Charlie Owen, of the Windows Media Center team, gives us a look at the quietest room at Microsoft (cool place to listen to music, it's totally soundproof and has anti-sound-wave-reflection treatment on the walls) and then gives us a taste of what's coming from the Media Center team in Windows Vista in an interview I did with him for Channel 9. Then they show how to develop your first Media Center application.
Update: On his blog Charlie links to a couple of people who got Media Center running on their new Macs.
Ahh, developers who use .NET will probably want to subscribe to this one: the .NET BCL team blog. These are the folks who build the class libraries that make up .NET.
The fun crew over at WordPress.com is slowly bringing in new features. We still don't have the ability to customize look and feel, but I can tell they are bringing those features online slowly. Donncha, a developer on WordPress.com, is showing off one of their new themes on his blog today.
Tamara Pesik has the coolest job at Microsoft. She arranges for cool speakers to come on campus as part of her efforts over in Microsoft Research. Today she had Jerome Armstrong and Markos Moulitsas Zuniga over to talk to Microsoft employees (here's a picture of her introducing Markos, left, and Jerome, middle). They wrote an excellent book (yes, I have read it, thanks to Raines Cohen for giving it to me at SXSW) about the state of politics (from the progressive view) in America. Those who don't recognize these names might not know that Markos started the "Daily Kos" site. Very popular. Gets half a million visits per day. Jerome started MyDD political site that gets more than 50,000 visits a day and they both worked on Howard Dean's campaign.
I didn't realize that many of these talks are put onto the "ResearchChannel" site. If you visit there you'll see all sorts of technical talks given by leading experts around the world with a few business and political talks (Malcolm Gladwell has a talk up there, for instance) interspersed. There's a ton of talks there done by computer scientists (most of whom don't work for Microsoft) that you might find interesting too.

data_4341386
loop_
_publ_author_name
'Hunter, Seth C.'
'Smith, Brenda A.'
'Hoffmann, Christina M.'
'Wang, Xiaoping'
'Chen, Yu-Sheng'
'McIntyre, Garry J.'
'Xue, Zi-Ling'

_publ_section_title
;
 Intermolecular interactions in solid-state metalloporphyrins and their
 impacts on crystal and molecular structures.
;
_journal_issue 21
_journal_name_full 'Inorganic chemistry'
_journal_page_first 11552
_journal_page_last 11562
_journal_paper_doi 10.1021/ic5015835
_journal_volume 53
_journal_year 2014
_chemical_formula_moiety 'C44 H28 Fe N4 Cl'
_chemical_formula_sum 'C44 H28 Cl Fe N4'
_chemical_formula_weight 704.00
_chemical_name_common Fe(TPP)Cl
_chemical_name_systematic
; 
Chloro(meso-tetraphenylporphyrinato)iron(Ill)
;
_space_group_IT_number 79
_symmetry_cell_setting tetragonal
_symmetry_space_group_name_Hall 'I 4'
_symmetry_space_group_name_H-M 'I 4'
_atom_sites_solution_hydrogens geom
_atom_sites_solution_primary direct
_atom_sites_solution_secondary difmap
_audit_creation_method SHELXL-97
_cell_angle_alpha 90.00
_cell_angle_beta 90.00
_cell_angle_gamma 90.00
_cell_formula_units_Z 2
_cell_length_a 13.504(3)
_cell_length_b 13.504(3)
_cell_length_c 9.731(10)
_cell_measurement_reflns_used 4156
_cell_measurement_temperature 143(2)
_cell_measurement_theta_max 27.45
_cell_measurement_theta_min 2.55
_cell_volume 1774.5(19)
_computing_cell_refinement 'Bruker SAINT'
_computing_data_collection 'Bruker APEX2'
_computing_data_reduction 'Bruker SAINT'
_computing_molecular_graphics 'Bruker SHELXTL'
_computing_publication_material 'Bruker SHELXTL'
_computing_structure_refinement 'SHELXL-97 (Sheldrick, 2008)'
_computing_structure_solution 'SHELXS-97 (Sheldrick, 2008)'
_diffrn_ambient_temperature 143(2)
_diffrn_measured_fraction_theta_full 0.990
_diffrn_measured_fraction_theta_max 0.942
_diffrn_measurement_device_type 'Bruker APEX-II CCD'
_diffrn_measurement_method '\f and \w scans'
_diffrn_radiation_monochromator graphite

Tamara says that the talk today should be on the site in a few weeks, so I'll point that out when it appears. In the meantime there's a treasure trove of good stuff to watch.
Oh, and if you want to see Jerome or Markos, they'll be giving two more talks in the Seattle area. One tonight, one tomorrow. Details are on their book site.
They worked on Howard Dean's campaign and have many interesting insights about the state of American politics. If you care about that topic, this is a "don't miss."
Markos was on the Colbert Report last night, the CrooksAndLiars blog has links to the video.
Eric Norlin, the guy who is planning the Syndicate conference (where I'll be interviewing Richard Edelman) says "Not the same ole same ole."
Kevin Werbach defends his speaker list at the SuperNova conference.
Marc Canter says "let's do an unconference at the same time as Supernova."
Just to be an ironic old fuddy duddy I'm attending all three of these events. Same ole, same ole. Heheh.
JK has a neat video that's getting talked up on a lot of blogs about the ultra mobile PCs.
Lots of people assume that Microsoft runs as a single entity. That we are lock step going in one direction. The truth is often messier. We're actually more like 100 companies all under the same roof. That messiness is showing up in the RSS icons we're using.
The IE team uses the same icon the Firefox team does.
The Windows Marketplace team tries to confuse all of us and uses both the Firefox icon, and the Orange XML icon that Dave Winer would like the industry to use. Just for added confusion they add the "My MSN" subscription button. (By the way, Windows Marketplace rocks other than its confusion on which feed icon to use).
The Channel 9 team uses the orange XML icon.
The On10.net team uses the Firefox icon with the word "subscribe" added on.
The new Port 25 open source site (opened just yesterday) uses an orange button with the letters "RSS" on them instead of XML.
Our employee blogs on MSDN don't even try to use an icon, instead just have the word "RSS" in text.
MSNBC uses the orange XML icon.
Microsoft's site for the press uses an orange icon with RSS along with the word "subscriptions."
MSDN, the site for developers, uses an orange "RSS" icon.
MSN Spaces, blogs for people like Maryam, my wife, doesn't use any icon, rather has the words "Subscribe to RSS feed."
The Expo Live team (classified ads) uses an orange "RSS" icon.
Whew, this certainly isn't a good user experience. What do you think? Which way do you want Microsoft to go? Why?
Update: the next version of Outlook and Sharepoint will use the Firefox icon.